Monday 11 February 2019

Dark Eyes Retrovision #7 - The Unholy (USA 1988: Dir Camilo Vila)

According to Camilo Vila, in the commentary on Vestron's Blu Ray reissue of his third feature The Unholy, the director didn't set out to make a horror film; he was hoping more for a 'whodunit' with supernatural overtones. Special effects maestro Jerry Macaluso, whose make up and model work on the film were almost completely excised from the final print by the producers in favour of Bob Keen's FX, would have it differently. Yep, this one has all the hallmarks of the troubled production, a quintessentially 80s movie best watched these days for its curiosity value.

The Unholy opens with the murder of a priest - via a vigorous throat ripping - by a mysterious, beautiful (and naked) woman; the original idea was to have kept the identity of the murderer a secret, setting up the movie's cast of characters as suspects. Cut to three years later and a new priest is appointed to the church, which was closed following the killing. He is Father Michael (Ben Cross). If the new incumbent acts a little stiff, it may be because he was recently thrown out of an apartment window after being attacked by a mysterious being, miraculously escaping with little more than cuts and bruises. Teaming up with waitress Millie (Jill Carroll) Father Michael, as well as building up his congregation, investigates the murder of the priest (and previous similar ecclesiastical slayings). What he uncovers is a web of concealment and demonic activity; he faces a race against time to combat the demon responsible for the deaths, before he and Millie can be added to the body count.

The Unholy wears its influences on its sleeve rather publicly. Its religious themes plunder both The Exorcist and The Omen, but its effects work references any number of rubber monster features from the 1980s. And on that subject Bob Keen's creature suit stuff, complete with kids dressed in mini demon costumes, has all the quality you'd expect from a unit drafted in at the last minute to replace the admittedly not very good effects work of then new kid on the block Macaluso (only one small shot of his monster remains, just as Father Michael is about to be hurled from the apartment window).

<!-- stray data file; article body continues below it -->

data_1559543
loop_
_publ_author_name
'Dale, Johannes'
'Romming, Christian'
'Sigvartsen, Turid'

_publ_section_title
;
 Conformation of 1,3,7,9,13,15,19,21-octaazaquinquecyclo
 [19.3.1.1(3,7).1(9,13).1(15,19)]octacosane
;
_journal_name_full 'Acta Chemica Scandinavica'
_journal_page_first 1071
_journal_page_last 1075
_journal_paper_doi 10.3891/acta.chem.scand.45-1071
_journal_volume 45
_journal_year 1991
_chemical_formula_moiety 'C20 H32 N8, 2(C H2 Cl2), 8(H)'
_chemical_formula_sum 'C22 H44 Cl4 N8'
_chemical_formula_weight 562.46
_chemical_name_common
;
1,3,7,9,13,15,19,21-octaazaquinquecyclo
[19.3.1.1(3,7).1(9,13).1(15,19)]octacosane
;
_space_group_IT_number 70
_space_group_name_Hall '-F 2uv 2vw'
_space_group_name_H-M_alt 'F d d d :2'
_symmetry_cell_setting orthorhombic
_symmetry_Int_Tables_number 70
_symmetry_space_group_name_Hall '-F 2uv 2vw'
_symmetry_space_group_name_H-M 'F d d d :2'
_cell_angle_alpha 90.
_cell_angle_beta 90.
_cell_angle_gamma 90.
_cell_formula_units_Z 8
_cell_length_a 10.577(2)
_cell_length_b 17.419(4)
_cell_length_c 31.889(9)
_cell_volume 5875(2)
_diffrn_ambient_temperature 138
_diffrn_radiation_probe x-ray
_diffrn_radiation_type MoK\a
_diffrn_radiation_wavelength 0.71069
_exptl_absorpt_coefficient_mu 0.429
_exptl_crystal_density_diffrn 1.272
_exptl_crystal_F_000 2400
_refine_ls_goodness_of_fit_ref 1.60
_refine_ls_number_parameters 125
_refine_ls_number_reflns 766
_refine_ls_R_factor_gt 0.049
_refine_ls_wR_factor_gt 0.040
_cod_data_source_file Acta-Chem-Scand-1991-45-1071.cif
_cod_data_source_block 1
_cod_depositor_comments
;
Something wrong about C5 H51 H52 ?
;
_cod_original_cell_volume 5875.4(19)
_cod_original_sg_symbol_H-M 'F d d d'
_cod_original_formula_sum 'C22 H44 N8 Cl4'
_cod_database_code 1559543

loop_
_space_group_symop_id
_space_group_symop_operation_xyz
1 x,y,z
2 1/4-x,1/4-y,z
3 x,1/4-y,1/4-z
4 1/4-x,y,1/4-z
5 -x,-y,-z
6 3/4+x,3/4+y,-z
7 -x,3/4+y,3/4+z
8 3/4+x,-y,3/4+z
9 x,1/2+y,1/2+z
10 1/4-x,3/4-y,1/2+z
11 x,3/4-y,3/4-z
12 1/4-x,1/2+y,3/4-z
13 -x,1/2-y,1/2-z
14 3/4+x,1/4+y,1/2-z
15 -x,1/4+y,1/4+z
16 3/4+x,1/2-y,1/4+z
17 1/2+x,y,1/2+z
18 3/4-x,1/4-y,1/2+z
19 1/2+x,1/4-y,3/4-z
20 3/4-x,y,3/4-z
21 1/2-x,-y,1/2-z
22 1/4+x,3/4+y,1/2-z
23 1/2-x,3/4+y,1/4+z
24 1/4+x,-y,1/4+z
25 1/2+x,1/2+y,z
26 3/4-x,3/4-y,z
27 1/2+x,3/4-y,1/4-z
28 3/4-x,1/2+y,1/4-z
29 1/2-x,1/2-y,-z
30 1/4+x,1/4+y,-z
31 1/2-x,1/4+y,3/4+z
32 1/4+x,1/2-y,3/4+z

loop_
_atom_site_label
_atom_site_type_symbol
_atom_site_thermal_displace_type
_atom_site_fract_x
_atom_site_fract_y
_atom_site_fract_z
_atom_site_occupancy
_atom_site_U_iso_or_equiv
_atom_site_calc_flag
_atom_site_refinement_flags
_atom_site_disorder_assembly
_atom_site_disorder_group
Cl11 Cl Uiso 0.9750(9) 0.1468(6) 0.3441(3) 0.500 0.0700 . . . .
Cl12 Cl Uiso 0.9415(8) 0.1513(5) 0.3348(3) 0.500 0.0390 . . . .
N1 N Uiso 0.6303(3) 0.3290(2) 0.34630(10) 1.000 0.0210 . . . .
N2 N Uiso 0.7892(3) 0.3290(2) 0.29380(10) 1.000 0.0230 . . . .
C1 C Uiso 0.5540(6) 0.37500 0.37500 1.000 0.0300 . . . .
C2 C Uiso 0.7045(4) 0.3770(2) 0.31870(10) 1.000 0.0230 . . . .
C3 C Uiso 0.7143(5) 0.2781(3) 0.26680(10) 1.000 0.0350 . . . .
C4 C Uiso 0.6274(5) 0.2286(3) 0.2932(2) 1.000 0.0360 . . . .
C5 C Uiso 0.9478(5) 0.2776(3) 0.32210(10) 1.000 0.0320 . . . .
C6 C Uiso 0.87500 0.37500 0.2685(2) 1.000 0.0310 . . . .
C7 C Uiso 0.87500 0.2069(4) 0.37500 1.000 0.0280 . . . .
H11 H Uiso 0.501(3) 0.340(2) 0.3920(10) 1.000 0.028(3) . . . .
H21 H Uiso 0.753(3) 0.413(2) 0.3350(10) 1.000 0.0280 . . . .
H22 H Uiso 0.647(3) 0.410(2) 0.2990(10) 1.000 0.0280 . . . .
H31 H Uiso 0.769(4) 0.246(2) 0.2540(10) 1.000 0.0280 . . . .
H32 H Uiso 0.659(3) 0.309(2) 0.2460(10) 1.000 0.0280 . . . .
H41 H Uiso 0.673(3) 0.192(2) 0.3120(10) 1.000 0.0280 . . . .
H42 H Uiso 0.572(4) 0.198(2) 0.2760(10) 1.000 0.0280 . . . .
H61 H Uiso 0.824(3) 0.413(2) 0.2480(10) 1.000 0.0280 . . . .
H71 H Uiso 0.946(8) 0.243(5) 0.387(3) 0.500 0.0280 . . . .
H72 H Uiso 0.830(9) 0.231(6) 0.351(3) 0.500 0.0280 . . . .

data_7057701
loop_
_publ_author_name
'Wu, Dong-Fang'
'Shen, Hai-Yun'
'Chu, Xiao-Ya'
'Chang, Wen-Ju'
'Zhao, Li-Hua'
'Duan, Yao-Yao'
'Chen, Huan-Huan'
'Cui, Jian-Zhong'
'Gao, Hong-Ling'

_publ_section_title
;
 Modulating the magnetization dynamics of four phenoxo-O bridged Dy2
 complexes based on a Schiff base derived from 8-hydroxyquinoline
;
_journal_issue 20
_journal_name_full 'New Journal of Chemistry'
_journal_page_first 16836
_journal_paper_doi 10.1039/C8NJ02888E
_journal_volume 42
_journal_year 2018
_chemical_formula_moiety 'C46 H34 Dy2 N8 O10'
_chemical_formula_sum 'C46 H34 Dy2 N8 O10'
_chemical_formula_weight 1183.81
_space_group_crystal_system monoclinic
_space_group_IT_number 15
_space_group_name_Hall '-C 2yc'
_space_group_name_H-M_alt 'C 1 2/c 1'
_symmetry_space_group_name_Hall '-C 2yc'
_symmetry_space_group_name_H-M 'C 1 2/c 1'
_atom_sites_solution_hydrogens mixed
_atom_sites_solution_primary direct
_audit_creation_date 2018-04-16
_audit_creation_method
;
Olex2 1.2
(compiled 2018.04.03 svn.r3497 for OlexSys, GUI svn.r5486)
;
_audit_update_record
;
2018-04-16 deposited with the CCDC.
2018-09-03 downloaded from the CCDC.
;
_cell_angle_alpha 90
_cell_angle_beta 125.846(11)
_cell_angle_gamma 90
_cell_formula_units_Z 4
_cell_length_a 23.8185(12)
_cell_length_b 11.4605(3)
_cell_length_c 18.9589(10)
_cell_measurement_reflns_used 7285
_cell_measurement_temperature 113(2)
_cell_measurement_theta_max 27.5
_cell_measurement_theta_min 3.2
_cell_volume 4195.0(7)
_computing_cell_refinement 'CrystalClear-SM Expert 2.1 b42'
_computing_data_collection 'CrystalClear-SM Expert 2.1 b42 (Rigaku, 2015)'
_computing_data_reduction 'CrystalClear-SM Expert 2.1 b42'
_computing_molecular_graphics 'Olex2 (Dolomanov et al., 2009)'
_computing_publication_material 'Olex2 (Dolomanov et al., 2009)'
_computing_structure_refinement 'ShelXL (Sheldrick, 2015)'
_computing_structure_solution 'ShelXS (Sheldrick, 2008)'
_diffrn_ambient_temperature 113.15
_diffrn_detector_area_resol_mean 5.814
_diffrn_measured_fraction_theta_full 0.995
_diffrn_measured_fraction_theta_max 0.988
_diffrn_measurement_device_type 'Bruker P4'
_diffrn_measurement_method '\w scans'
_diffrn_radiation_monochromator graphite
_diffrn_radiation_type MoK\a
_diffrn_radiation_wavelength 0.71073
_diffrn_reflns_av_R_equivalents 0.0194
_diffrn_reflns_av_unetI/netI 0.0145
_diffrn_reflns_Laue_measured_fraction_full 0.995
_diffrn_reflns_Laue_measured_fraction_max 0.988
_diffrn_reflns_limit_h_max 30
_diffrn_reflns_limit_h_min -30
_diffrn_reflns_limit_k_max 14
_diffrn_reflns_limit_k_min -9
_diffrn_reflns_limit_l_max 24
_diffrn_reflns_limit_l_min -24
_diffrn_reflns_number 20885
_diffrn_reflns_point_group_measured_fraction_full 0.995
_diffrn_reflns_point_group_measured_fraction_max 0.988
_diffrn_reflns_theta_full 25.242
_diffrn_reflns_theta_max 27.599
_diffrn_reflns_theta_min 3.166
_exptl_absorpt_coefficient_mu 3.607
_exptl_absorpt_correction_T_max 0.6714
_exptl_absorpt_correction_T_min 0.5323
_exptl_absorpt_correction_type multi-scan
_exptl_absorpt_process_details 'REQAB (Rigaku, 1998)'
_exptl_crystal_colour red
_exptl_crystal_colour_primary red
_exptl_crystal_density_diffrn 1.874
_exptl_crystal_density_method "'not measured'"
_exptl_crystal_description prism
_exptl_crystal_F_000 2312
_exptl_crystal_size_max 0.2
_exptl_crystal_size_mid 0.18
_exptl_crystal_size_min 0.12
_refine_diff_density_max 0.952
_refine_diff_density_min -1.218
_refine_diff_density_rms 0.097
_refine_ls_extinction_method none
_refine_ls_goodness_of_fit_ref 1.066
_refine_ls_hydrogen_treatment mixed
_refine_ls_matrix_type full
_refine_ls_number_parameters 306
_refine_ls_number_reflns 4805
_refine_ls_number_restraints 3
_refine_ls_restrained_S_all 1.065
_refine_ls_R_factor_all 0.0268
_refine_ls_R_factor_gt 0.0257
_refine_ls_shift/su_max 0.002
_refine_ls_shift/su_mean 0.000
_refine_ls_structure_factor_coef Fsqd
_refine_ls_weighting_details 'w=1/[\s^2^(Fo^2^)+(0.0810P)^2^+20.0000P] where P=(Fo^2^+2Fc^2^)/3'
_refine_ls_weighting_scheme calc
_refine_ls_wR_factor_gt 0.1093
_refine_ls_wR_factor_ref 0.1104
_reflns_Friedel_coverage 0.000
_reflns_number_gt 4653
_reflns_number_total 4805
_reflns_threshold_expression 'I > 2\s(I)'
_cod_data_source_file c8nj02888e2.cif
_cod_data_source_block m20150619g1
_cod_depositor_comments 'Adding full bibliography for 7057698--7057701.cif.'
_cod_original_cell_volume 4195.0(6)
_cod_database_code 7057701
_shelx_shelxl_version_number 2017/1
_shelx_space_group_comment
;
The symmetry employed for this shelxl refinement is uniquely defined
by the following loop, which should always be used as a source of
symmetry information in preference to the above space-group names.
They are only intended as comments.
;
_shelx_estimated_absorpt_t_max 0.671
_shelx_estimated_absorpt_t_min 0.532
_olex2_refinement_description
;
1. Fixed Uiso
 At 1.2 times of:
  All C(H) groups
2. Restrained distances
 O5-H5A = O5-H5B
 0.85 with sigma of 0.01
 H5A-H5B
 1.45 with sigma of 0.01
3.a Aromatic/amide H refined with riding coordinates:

The movie includes some heavy hitters in the cast department, which helps to make a fairly lacklustre production just that little bit more gripping. Hal Holbrook and Ned Beatty, respectively a priest and a cop, add a welcome gravitas to the procedural elements of the movie, even if they do sit around chatting for most of their scenes. And veteran Trevor Howard, in his last acting role, is a game sort, his role as blind Father Silva - a guy who clearly knows far more about what's going on than anyone else - requiring him to wear some pretty uncomfortable looking opaque contact lenses.

Ben Cross, on the other hand, an actor who confesses in the extras that he was only in the movie because he was mates with Vila and the casting director, pretty much sleepwalks through the film, even allowing for his return from the dead status. He may, as he confesses, have had a lot of fun making the movie, but it sure doesn't translate to the viewing experience.

And finally a word about the demonic killer, played by Nicole Fortier. My guess is that someone saw Mathilda May in 1985's Lifeforce and decided that the demon would be extra demonic if she were nude, but at least had the decency to add a sheer nightie for reasons of taste, a kindness tot extended to Ms May. Fortier's second and final credit (she was also in the 1987 cobblers Scared Stiff), she and her amazing cheekbones never appeared in a movie again.

The Unholy is released as part of the Vestron Collector's Series on 25th February 2019.

The Blu ray/DVD combo features a number of special features, including a fairly honest audio commentary with Camilo Vila, interviews with composer Roger Bellon, production designer & co-writer Fernando Fonseca, Ben Cross, and a short mini feature on the abandoned creature work produced by Jerry Macaluso, 'Demons in the Flesh: The Monsters of The Unholy.'

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